California sells out of first pollution permits
SAN FRANCISCO (AP) — California sold out of the first pollution permits issued as part of a landmark offensive against greenhouse gases at an inaugural auction that regulators said Monday went smoothly.
The effort to curtail carbon emissions involved the sale of 23.1 million permits — each allowing for the release of one ton of carbon — for $10.09 apiece, the California Air Resources Board said.
The permit sales last week opened the largest carbon marketplace in the nation and the second-biggest in the world after the European Union. The California air board will hold four such auctions a year.
"By putting a price on carbon, we know we are beginning the process of breaking our dependence on fossil fuels," Mary Nichols, board chairman, said during a conference call with reporters.
The board would not divulge specific figures on how many permits were bought by individual polluters covered under newly instituted caps on carbon emissions. The board does not comment on bidding activity to protect each polluter's strategy regarding use of the carbon market, Nichols said.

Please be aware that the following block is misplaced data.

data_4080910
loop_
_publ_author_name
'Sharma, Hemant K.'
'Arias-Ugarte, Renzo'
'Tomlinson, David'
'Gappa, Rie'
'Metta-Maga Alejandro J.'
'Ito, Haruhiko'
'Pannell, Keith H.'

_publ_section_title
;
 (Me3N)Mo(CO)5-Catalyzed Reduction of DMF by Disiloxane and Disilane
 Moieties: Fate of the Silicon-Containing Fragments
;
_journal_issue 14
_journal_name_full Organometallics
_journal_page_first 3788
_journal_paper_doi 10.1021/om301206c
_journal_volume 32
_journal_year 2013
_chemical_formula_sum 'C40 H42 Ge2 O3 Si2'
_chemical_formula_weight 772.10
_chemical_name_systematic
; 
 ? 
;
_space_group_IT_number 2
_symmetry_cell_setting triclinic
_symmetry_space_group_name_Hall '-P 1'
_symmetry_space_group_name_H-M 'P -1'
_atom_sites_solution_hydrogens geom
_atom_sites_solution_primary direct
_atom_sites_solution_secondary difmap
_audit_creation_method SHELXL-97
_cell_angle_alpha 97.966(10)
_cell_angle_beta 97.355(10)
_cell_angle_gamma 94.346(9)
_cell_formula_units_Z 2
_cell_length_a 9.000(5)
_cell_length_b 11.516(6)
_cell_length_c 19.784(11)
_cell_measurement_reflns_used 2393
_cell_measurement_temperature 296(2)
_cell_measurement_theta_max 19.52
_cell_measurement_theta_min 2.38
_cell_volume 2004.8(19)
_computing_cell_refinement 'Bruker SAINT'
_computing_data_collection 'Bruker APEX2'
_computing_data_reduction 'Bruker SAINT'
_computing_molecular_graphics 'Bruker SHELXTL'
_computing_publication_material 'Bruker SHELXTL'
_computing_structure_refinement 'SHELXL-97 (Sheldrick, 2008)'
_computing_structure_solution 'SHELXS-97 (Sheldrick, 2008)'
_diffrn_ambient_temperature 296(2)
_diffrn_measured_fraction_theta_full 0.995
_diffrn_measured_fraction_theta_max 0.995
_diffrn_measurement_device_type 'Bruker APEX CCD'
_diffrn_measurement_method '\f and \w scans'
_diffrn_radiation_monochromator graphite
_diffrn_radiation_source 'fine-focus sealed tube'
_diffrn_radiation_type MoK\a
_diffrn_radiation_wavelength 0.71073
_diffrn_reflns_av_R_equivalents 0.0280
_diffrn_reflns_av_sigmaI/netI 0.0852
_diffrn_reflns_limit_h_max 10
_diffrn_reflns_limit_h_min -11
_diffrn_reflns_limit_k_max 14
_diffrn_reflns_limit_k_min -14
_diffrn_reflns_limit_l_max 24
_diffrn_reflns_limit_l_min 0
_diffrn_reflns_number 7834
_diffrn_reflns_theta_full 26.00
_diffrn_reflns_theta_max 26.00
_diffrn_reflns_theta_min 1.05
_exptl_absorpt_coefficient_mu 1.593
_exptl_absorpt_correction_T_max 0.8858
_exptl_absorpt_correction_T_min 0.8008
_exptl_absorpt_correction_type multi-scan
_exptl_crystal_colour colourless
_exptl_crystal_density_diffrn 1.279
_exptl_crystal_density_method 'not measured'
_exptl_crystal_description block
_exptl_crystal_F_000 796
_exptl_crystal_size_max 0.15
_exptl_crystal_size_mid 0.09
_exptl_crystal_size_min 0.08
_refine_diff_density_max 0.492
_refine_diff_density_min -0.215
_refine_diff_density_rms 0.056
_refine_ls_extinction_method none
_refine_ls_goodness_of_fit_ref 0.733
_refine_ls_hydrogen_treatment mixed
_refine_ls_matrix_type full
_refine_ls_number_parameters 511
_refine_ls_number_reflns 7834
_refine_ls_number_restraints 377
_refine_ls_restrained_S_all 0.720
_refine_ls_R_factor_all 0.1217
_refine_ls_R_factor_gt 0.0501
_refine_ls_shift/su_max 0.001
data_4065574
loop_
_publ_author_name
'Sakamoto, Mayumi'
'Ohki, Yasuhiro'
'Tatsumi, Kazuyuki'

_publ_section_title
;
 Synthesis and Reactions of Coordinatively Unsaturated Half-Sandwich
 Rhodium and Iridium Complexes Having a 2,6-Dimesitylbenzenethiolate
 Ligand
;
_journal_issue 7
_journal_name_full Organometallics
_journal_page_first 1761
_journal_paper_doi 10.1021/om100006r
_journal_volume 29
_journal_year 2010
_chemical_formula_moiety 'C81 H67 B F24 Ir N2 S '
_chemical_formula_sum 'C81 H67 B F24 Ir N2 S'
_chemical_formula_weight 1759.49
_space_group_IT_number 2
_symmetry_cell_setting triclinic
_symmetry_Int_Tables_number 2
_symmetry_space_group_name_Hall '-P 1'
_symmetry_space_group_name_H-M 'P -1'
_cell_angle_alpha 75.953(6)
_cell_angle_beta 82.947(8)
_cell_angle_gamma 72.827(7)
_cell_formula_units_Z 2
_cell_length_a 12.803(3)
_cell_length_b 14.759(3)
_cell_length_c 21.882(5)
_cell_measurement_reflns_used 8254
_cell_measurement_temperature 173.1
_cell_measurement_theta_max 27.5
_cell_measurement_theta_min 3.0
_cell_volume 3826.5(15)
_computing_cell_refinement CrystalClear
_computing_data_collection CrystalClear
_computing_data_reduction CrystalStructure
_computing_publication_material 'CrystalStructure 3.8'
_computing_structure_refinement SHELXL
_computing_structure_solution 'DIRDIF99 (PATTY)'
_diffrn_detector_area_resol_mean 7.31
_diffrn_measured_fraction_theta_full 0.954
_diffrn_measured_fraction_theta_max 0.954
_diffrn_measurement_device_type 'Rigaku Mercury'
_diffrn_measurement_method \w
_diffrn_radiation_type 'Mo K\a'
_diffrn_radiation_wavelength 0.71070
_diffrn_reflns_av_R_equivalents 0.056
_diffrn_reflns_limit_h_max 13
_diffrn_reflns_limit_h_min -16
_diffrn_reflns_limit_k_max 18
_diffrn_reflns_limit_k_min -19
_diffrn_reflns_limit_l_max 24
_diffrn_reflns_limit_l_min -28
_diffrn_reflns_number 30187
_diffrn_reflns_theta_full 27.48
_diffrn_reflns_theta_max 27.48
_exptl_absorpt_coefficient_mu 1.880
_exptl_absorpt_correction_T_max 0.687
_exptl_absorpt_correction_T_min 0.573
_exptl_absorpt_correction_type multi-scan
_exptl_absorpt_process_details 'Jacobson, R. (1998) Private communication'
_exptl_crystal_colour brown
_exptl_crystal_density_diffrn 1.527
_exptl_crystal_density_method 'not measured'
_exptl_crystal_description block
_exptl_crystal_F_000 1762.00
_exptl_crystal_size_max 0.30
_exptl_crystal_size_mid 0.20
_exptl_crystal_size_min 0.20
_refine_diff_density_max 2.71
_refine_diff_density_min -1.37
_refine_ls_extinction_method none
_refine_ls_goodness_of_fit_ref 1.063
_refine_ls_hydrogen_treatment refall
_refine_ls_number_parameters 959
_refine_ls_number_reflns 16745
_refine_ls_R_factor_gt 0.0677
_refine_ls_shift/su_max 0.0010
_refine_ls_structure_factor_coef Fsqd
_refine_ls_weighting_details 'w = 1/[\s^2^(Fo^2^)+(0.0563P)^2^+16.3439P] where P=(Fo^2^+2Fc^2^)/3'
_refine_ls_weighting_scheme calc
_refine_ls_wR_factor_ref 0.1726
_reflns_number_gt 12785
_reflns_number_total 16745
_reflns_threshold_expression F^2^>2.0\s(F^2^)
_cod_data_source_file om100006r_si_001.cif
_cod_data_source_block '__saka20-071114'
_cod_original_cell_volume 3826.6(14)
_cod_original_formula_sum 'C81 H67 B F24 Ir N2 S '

However, a sampling of the more than 300 companies that are covered include utilities such as Pacific Gas & Electric Co., petroleum refiners such as Phillips 66 Co. and even food processing companies such as Saputo Cheese USA Inc.
Blair Jones, a spokesman for Pacific Gas & Electric, said the company is "satisfied with the process based on what we've observed." He said he couldn't comment on whether PG&E participated in the auction due to restrictions in the cap and trade regulations.
The board said participation in the auction was robust, with three times more bids submitted than allowances available for sale.
Robert Day, a partner at Boston-based clean tech investment firm Black Coral Capital, said the high number of bids showed that California's carbon market is legitimate.
"As an investor, I take a lot of comfort that this was for real, was done right and will continue into the future," Day said
The permits are part of California's so-called "cap-and-trade" program — a central piece of the state's 2006 global warming regulations seeking to dramatically reduce emissions of heat-trapping gases.
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